State governments were determined to make sure the criminal elements who controlled the alcohol industry during Prohibition were purged entirely from the industry and not allowed to return. Every state instituted rigorous controls over who could qualify for an alcohol license. Additionally, each state legislated “tied-house evil” laws to prevent alcohol producers and wholesalers from gaining undue influence or control over the retail tier of the industry. These laws also aimed to create a fair and open marketplace where new businesses could compete with established companies. Tied-house laws opened the door for the vast array of alcoholic beverage products currently on the market. For example, the flourishing craft beer industry relies on tied-house regulations to break into the market and compete alongside old favorites.

Fingerprint cards, criminal background checks, notarized personal questionnaires, and similar application requirements are the tools that alcohol regulators use to make sure that convicted felons, recognized members of organized crime, and those of “inappropriate moral character” are excluded from the alcohol industry. Financial investigations ensure the true and sole owners are named on the license, preventing false or hidden ownership interests.

Regulators are adamant and vigorous in carrying out their responsibilities. From their perspective, it does not make any difference whether the applicant is the sole owner of a corner grocery or the CEO of a multinational corporation acquiring the finest hotel in town. In every instance, regulators obtain the necessary filings, disclosures, and information before they process an alcohol license application and allow license issuance.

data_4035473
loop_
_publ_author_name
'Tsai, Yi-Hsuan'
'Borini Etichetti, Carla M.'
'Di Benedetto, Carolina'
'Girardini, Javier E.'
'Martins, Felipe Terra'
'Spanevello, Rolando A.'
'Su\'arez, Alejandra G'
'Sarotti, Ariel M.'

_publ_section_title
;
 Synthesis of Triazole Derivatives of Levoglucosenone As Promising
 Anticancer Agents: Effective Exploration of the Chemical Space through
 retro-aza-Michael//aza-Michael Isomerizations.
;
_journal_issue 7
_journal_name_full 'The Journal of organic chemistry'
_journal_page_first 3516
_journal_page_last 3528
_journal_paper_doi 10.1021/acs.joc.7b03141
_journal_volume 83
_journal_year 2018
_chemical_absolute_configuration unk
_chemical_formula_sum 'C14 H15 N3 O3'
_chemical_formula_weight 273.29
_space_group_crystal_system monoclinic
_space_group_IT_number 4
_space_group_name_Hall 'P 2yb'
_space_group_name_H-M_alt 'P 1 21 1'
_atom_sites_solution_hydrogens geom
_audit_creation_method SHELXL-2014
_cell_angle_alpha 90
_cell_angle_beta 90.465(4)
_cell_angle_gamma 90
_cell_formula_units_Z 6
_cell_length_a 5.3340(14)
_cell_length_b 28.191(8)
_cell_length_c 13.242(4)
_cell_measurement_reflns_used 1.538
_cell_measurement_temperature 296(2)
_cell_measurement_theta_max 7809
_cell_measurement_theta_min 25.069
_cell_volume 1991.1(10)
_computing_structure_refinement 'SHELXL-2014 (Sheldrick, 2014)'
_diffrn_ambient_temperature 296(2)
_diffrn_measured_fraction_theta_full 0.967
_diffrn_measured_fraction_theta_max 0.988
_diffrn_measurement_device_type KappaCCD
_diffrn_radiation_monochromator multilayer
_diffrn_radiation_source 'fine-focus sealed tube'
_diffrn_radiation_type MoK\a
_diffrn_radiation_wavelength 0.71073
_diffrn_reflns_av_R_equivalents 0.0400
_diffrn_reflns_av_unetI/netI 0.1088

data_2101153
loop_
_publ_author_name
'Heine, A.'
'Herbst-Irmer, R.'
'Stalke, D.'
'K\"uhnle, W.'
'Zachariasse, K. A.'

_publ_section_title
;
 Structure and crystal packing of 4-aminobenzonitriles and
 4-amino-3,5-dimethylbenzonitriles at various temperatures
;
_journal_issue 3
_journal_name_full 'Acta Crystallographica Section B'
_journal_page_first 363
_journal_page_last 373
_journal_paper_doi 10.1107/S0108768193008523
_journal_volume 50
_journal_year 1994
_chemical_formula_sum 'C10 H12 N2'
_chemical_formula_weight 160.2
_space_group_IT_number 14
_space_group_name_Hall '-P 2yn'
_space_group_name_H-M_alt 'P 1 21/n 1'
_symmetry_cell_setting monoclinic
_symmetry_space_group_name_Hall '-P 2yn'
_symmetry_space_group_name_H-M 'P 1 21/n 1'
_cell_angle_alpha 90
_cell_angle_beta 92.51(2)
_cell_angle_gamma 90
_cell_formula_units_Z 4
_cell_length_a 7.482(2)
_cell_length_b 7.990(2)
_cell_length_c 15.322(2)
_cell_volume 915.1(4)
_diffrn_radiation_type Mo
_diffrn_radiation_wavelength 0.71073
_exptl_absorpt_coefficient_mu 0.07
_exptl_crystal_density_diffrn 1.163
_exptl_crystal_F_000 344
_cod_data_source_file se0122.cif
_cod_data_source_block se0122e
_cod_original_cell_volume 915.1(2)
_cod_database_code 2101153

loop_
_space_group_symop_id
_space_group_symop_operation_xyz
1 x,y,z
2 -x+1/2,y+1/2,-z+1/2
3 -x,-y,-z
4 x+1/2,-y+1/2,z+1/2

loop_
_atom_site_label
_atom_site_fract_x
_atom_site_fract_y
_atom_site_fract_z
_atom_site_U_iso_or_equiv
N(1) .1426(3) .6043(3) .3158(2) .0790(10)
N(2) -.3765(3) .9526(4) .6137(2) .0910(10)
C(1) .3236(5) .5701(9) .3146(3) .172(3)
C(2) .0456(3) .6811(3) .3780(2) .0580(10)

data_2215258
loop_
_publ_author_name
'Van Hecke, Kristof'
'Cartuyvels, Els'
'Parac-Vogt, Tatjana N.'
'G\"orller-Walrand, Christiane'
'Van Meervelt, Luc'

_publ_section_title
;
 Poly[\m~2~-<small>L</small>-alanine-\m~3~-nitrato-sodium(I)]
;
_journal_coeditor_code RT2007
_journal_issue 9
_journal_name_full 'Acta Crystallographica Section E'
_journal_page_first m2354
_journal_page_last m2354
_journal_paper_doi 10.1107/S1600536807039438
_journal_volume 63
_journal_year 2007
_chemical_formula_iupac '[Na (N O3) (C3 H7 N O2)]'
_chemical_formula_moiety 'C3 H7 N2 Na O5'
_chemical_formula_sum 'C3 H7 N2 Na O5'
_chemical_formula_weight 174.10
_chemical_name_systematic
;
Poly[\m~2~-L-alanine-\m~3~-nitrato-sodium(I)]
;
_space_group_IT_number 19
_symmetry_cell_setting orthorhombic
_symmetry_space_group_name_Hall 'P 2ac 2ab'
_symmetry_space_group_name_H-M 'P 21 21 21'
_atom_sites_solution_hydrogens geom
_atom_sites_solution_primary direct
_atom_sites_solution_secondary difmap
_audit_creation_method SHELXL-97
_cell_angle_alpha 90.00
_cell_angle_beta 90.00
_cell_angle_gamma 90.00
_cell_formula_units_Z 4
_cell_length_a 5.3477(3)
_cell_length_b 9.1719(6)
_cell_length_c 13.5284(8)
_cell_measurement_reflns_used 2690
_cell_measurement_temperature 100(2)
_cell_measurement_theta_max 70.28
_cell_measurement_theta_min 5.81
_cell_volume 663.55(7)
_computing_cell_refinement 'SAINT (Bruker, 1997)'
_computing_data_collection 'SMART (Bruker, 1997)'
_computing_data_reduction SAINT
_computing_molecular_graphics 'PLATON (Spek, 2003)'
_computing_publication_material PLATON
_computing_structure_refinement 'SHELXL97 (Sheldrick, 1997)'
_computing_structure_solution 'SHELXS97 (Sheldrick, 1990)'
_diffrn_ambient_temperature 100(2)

If you are asked to submit fingerprints or provide detailed information about your personal background and financial history for a notarized questionnaire, do not blame the government employee or service provider asking for your assistance. These are unavoidable requirements imposed by the government as prerequisites to obtaining an alcohol license. For better or worse, these burdens are part of the price paid to participate in one of the most heavily regulated businesses in America – the alcohol industry.

To learn more about alcohol beverage licenses, contact the GrayRobinson national Alcohol Law Team at

Beth Goldberg

Beth Goldberg is an alcohol beverage consultant and a member of GrayRobinson’s Nationwide Alcohol Industry Team. She brings more than 28 years of experience working in the beverage industry with extensive background in all core functions of alcohol beverage control, including licensing, enforcement and trade practices, as well as government processes, administration and fiscal management. Beth specializes in beverage alcohol law, including tied-house regulations, public policy and regulatory affairs. Beth recently served as Assistant Director for the California Department of Alcoholic Beverage Control (ABC), directing and overseeing the licensing, enforcement and administrative functions of twelve field offices as well as specialized units in the Department’s Southern California division. She began her career with the California ABC in 1988 as an investigator, and she has held various line positions within the department during her tenure.